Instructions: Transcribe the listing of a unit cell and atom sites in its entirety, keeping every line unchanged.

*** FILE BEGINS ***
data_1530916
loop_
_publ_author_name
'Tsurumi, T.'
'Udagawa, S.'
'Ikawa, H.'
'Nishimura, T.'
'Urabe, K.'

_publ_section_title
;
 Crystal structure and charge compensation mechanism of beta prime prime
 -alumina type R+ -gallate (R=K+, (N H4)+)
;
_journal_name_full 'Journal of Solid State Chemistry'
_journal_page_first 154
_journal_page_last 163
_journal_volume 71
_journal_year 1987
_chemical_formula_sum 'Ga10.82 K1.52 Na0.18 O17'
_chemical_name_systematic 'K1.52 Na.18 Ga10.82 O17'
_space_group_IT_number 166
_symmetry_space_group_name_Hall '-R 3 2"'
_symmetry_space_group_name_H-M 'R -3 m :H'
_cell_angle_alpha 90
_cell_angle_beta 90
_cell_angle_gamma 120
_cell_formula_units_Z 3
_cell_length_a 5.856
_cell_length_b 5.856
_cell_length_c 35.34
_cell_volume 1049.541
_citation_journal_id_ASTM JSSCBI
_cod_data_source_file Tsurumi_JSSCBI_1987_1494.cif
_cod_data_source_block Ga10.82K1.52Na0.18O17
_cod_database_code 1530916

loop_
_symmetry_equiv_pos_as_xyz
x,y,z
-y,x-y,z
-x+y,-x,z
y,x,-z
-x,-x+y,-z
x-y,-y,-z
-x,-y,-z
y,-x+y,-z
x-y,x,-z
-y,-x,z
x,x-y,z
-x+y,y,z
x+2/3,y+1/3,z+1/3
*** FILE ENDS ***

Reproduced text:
data_1530916
loop_
_publ_author_name
'Tsurumi, T.'
'Udagawa, S.'
'Ikawa, H.'
'Nishimura, T.'
'Urabe, K.'

_publ_section_title
;
 Crystal structure and charge compensation mechanism of beta prime prime
 -alumina type R+ -gallate (R=K+, (N H4)+)
;
_journal_name_full 'Journal of Solid State Chemistry'
_journal_page_first 154
_journal_page_last 163
_journal_volume 71
_journal_year 1987
_chemical_formula_sum 'Ga10.82 K1.52 Na0.18 O17'
_chemical_name_systematic 'K1.52 Na.18 Ga10.82 O17'
_space_group_IT_number 166
_symmetry_space_group_name_Hall '-R 3 2"'
_symmetry_space_group_name_H-M 'R -3 m :H'
_cell_angle_alpha 90
_cell_angle_beta 90
_cell_angle_gamma 120
_cell_formula_units_Z 3
_cell_length_a 5.856
_cell_length_b 5.856
_cell_length_c 35.34
_cell_volume 1049.541
_citation_journal_id_ASTM JSSCBI
_cod_data_source_file Tsurumi_JSSCBI_1987_1494.cif
_cod_data_source_block Ga10.82K1.52Na0.18O17
_cod_database_code 1530916

loop_
_symmetry_equiv_pos_as_xyz
x,y,z
-y,x-y,z
-x+y,-x,z
y,x,-z
-x,-x+y,-z
x-y,-y,-z
-x,-y,-z
y,-x+y,-z
x-y,x,-z
-y,-x,z
x,x-y,z
-x+y,y,z
x+2/3,y+1/3,z+1/3